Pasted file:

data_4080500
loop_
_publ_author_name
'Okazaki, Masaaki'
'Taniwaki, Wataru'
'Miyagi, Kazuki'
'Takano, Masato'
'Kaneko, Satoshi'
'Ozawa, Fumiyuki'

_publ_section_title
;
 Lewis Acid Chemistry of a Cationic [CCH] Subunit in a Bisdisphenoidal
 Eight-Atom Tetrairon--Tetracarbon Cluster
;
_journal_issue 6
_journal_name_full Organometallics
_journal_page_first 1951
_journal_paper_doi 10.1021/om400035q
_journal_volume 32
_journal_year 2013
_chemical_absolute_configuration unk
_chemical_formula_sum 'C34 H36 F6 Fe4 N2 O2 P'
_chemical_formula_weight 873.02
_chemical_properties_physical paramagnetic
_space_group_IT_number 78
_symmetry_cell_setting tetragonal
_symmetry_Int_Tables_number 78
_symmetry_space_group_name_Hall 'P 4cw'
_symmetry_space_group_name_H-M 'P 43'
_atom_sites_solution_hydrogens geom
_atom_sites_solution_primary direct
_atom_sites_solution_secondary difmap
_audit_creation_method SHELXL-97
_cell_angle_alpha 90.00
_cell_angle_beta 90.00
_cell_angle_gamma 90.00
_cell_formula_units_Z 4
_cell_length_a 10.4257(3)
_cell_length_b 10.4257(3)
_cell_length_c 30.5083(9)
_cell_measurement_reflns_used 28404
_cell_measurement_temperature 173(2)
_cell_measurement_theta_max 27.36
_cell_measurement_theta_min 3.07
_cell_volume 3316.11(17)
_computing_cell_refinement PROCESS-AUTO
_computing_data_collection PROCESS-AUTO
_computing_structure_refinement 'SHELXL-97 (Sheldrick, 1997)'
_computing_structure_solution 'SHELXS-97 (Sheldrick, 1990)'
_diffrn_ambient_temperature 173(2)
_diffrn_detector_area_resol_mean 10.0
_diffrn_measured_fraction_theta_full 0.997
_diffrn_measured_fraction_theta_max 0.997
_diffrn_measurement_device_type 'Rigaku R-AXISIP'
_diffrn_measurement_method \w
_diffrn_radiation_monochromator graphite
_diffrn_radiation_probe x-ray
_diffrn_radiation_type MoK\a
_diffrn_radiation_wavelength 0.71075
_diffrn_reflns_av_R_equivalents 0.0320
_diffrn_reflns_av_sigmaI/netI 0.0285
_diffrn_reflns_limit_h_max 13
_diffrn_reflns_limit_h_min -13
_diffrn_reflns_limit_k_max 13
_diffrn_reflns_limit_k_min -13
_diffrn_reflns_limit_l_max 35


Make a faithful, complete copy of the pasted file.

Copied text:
data_4080500
loop_
_publ_author_name
'Okazaki, Masaaki'
'Taniwaki, Wataru'
'Miyagi, Kazuki'
'Takano, Masato'
'Kaneko, Satoshi'
'Ozawa, Fumiyuki'

_publ_section_title
;
 Lewis Acid Chemistry of a Cationic [CCH] Subunit in a Bisdisphenoidal
 Eight-Atom Tetrairon--Tetracarbon Cluster
;
_journal_issue 6
_journal_name_full Organometallics
_journal_page_first 1951
_journal_paper_doi 10.1021/om400035q
_journal_volume 32
_journal_year 2013
_chemical_absolute_configuration unk
_chemical_formula_sum 'C34 H36 F6 Fe4 N2 O2 P'
_chemical_formula_weight 873.02
_chemical_properties_physical paramagnetic
_space_group_IT_number 78
_symmetry_cell_setting tetragonal
_symmetry_Int_Tables_number 78
_symmetry_space_group_name_Hall 'P 4cw'
_symmetry_space_group_name_H-M 'P 43'
_atom_sites_solution_hydrogens geom
_atom_sites_solution_primary direct
_atom_sites_solution_secondary difmap
_audit_creation_method SHELXL-97
_cell_angle_alpha 90.00
_cell_angle_beta 90.00
_cell_angle_gamma 90.00
_cell_formula_units_Z 4
_cell_length_a 10.4257(3)
_cell_length_b 10.4257(3)
_cell_length_c 30.5083(9)
_cell_measurement_reflns_used 28404
_cell_measurement_temperature 173(2)
_cell_measurement_theta_max 27.36
_cell_measurement_theta_min 3.07
_cell_volume 3316.11(17)
_computing_cell_refinement PROCESS-AUTO
_computing_data_collection PROCESS-AUTO
_computing_structure_refinement 'SHELXL-97 (Sheldrick, 1997)'
_computing_structure_solution 'SHELXS-97 (Sheldrick, 1990)'
_diffrn_ambient_temperature 173(2)
_diffrn_detector_area_resol_mean 10.0
_diffrn_measured_fraction_theta_full 0.997
_diffrn_measured_fraction_theta_max 0.997
_diffrn_measurement_device_type 'Rigaku R-AXISIP'
_diffrn_measurement_method \w
_diffrn_radiation_monochromator graphite
_diffrn_radiation_probe x-ray
_diffrn_radiation_type MoK\a
_diffrn_radiation_wavelength 0.71075
_diffrn_reflns_av_R_equivalents 0.0320
_diffrn_reflns_av_sigmaI/netI 0.0285
_diffrn_reflns_limit_h_max 13
_diffrn_reflns_limit_h_min -13
_diffrn_reflns_limit_k_max 13
_diffrn_reflns_limit_k_min -13
_diffrn_reflns_limit_l_max 35